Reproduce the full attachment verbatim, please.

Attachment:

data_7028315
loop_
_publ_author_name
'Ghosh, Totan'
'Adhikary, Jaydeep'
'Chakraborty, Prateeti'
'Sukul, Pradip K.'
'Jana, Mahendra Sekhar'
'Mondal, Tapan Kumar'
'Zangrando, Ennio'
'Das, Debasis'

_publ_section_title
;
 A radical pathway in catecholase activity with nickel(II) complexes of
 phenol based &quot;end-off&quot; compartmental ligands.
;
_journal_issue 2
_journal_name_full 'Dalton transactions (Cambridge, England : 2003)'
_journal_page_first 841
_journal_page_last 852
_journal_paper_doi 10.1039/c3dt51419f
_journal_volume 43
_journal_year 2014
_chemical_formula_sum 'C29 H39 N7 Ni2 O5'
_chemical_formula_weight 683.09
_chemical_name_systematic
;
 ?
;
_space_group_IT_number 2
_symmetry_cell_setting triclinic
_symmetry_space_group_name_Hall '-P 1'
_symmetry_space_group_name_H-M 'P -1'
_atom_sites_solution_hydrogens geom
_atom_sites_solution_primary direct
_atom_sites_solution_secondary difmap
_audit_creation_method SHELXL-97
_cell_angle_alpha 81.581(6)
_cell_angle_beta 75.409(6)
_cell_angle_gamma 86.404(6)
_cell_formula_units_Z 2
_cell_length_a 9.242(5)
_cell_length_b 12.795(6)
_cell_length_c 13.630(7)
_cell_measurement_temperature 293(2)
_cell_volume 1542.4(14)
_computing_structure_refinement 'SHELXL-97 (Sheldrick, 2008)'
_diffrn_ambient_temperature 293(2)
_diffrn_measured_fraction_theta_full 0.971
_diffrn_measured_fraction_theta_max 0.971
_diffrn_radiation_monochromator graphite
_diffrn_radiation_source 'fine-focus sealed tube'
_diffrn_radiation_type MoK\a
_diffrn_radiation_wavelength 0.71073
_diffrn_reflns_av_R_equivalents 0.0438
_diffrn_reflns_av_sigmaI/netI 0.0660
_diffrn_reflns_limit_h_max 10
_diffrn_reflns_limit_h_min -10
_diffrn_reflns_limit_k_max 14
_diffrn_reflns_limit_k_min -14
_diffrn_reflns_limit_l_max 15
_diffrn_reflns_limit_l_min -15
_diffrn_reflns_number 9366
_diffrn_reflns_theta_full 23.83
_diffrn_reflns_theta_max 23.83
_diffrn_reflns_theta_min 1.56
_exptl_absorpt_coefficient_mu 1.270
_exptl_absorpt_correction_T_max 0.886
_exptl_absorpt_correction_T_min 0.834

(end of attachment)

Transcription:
data_7028315
loop_
_publ_author_name
'Ghosh, Totan'
'Adhikary, Jaydeep'
'Chakraborty, Prateeti'
'Sukul, Pradip K.'
'Jana, Mahendra Sekhar'
'Mondal, Tapan Kumar'
'Zangrando, Ennio'
'Das, Debasis'

_publ_section_title
;
 A radical pathway in catecholase activity with nickel(II) complexes of
 phenol based &quot;end-off&quot; compartmental ligands.
;
_journal_issue 2
_journal_name_full 'Dalton transactions (Cambridge, England : 2003)'
_journal_page_first 841
_journal_page_last 852
_journal_paper_doi 10.1039/c3dt51419f
_journal_volume 43
_journal_year 2014
_chemical_formula_sum 'C29 H39 N7 Ni2 O5'
_chemical_formula_weight 683.09
_chemical_name_systematic
;
 ?
;
_space_group_IT_number 2
_symmetry_cell_setting triclinic
_symmetry_space_group_name_Hall '-P 1'
_symmetry_space_group_name_H-M 'P -1'
_atom_sites_solution_hydrogens geom
_atom_sites_solution_primary direct
_atom_sites_solution_secondary difmap
_audit_creation_method SHELXL-97
_cell_angle_alpha 81.581(6)
_cell_angle_beta 75.409(6)
_cell_angle_gamma 86.404(6)
_cell_formula_units_Z 2
_cell_length_a 9.242(5)
_cell_length_b 12.795(6)
_cell_length_c 13.630(7)
_cell_measurement_temperature 293(2)
_cell_volume 1542.4(14)
_computing_structure_refinement 'SHELXL-97 (Sheldrick, 2008)'
_diffrn_ambient_temperature 293(2)
_diffrn_measured_fraction_theta_full 0.971
_diffrn_measured_fraction_theta_max 0.971
_diffrn_radiation_monochromator graphite
_diffrn_radiation_source 'fine-focus sealed tube'
_diffrn_radiation_type MoK\a
_diffrn_radiation_wavelength 0.71073
_diffrn_reflns_av_R_equivalents 0.0438
_diffrn_reflns_av_sigmaI/netI 0.0660
_diffrn_reflns_limit_h_max 10
_diffrn_reflns_limit_h_min -10
_diffrn_reflns_limit_k_max 14
_diffrn_reflns_limit_k_min -14
_diffrn_reflns_limit_l_max 15
_diffrn_reflns_limit_l_min -15
_diffrn_reflns_number 9366
_diffrn_reflns_theta_full 23.83
_diffrn_reflns_theta_max 23.83
_diffrn_reflns_theta_min 1.56
_exptl_absorpt_coefficient_mu 1.270
_exptl_absorpt_correction_T_max 0.886
_exptl_absorpt_correction_T_min 0.834